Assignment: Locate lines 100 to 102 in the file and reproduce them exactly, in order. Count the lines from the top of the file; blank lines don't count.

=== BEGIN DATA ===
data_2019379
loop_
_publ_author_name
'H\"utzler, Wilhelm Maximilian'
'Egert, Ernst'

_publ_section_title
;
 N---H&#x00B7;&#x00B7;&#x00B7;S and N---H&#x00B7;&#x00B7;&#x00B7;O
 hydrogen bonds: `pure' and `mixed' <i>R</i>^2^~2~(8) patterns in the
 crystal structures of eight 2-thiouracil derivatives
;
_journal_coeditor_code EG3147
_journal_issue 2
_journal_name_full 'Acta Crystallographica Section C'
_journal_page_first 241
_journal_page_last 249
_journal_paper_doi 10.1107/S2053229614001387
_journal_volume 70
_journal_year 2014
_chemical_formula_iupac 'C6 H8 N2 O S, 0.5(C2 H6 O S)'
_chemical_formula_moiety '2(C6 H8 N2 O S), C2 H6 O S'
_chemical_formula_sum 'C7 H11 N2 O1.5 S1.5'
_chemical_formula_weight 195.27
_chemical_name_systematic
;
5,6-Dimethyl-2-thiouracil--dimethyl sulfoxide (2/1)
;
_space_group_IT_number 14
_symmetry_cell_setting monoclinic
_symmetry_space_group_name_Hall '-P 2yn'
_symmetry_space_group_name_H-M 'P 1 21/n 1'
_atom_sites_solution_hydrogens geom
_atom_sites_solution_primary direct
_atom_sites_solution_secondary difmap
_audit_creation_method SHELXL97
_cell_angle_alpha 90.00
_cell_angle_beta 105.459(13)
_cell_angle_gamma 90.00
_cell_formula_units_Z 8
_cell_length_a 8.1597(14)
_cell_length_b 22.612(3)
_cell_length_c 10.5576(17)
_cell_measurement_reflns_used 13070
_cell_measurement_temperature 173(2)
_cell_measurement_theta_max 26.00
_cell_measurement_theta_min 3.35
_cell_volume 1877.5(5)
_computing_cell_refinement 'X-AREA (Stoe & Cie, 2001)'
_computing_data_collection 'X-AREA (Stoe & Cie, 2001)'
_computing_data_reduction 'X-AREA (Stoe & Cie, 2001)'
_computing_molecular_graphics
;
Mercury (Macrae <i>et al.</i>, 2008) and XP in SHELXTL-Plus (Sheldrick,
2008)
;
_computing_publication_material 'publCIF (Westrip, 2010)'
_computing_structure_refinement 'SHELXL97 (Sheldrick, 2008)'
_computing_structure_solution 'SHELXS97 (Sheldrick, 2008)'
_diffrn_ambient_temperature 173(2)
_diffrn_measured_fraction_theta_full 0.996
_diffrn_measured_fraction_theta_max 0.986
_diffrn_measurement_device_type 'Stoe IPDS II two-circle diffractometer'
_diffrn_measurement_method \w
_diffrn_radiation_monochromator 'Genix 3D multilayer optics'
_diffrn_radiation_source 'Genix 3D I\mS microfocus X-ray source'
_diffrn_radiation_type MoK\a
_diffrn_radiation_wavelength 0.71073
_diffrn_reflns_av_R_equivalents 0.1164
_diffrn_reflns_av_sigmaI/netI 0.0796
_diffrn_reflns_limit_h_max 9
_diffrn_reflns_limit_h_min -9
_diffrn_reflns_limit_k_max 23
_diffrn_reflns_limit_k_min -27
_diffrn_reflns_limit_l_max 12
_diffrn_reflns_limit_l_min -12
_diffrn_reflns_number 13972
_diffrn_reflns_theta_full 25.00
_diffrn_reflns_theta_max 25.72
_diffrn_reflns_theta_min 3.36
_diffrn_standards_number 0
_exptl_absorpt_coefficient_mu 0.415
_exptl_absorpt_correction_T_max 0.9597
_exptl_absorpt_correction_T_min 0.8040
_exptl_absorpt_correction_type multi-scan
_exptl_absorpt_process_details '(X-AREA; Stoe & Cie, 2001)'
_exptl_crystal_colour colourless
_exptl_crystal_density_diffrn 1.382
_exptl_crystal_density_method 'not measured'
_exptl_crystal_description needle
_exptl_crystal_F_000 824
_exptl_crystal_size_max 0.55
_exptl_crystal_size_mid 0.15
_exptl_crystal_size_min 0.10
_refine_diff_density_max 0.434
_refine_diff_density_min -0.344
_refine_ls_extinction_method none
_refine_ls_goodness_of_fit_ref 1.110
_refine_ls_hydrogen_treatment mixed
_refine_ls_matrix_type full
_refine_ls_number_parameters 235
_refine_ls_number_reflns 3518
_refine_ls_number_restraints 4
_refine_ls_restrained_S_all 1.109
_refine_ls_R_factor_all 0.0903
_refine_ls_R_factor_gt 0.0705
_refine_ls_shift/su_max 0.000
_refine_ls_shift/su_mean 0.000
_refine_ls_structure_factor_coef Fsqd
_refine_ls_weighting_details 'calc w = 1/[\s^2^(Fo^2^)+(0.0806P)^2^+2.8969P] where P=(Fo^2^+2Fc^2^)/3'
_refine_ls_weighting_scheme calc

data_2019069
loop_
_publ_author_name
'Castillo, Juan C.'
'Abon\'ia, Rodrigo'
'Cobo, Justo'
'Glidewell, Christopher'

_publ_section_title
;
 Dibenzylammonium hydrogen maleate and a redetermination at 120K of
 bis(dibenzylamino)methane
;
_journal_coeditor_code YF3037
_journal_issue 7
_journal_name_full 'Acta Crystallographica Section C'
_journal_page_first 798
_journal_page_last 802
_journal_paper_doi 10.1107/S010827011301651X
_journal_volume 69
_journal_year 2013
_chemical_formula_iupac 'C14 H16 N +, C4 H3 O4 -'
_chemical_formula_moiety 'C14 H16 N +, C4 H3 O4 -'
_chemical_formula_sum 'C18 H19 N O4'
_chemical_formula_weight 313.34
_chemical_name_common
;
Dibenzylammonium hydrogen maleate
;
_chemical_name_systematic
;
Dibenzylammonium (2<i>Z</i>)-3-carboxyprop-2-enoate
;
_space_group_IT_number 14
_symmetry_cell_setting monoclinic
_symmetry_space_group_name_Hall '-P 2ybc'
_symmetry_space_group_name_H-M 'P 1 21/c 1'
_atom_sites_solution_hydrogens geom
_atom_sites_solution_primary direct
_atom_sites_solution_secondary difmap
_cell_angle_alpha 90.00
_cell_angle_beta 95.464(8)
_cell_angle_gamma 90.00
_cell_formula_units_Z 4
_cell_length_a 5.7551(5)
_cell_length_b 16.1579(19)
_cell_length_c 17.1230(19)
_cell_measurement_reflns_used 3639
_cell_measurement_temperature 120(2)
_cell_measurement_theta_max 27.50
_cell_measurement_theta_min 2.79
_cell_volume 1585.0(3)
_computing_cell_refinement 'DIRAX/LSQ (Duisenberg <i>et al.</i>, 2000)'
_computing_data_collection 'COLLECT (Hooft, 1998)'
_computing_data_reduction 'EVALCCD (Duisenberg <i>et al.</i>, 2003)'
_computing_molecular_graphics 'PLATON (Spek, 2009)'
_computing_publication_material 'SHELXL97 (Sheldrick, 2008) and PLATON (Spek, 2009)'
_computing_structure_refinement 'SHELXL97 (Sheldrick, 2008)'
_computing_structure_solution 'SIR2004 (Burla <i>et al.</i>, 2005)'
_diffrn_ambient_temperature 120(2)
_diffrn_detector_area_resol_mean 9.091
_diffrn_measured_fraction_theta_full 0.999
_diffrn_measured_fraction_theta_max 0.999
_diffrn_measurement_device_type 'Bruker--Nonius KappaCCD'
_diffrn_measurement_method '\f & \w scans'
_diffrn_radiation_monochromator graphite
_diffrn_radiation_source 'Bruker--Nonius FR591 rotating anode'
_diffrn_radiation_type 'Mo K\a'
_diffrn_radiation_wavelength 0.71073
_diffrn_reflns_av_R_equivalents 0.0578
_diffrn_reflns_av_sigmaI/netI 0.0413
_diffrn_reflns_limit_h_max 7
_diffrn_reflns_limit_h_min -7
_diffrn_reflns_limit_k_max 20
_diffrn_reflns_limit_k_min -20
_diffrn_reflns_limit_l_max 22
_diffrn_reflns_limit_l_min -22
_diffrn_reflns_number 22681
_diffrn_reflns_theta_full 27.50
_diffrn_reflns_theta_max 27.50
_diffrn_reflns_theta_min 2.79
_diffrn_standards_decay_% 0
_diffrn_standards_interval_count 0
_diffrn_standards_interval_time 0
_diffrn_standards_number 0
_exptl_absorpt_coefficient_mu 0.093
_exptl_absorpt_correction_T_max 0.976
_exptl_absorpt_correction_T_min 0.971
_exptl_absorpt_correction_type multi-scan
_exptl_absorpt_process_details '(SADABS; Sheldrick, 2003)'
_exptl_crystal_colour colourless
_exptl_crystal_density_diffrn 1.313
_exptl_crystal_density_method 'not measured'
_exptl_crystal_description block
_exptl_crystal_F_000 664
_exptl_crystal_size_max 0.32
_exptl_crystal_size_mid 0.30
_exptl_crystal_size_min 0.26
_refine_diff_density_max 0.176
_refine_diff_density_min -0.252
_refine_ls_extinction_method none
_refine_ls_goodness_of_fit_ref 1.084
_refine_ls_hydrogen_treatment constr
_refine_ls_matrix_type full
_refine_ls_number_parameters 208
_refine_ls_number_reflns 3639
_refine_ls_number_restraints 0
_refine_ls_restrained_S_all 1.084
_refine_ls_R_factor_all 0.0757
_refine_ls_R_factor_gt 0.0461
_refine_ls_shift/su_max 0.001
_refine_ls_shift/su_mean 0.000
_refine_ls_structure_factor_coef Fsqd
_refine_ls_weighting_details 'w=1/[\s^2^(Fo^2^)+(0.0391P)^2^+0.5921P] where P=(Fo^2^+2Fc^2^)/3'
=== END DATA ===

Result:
_refine_ls_number_parameters 235
_refine_ls_number_reflns 3518
_refine_ls_number_restraints 4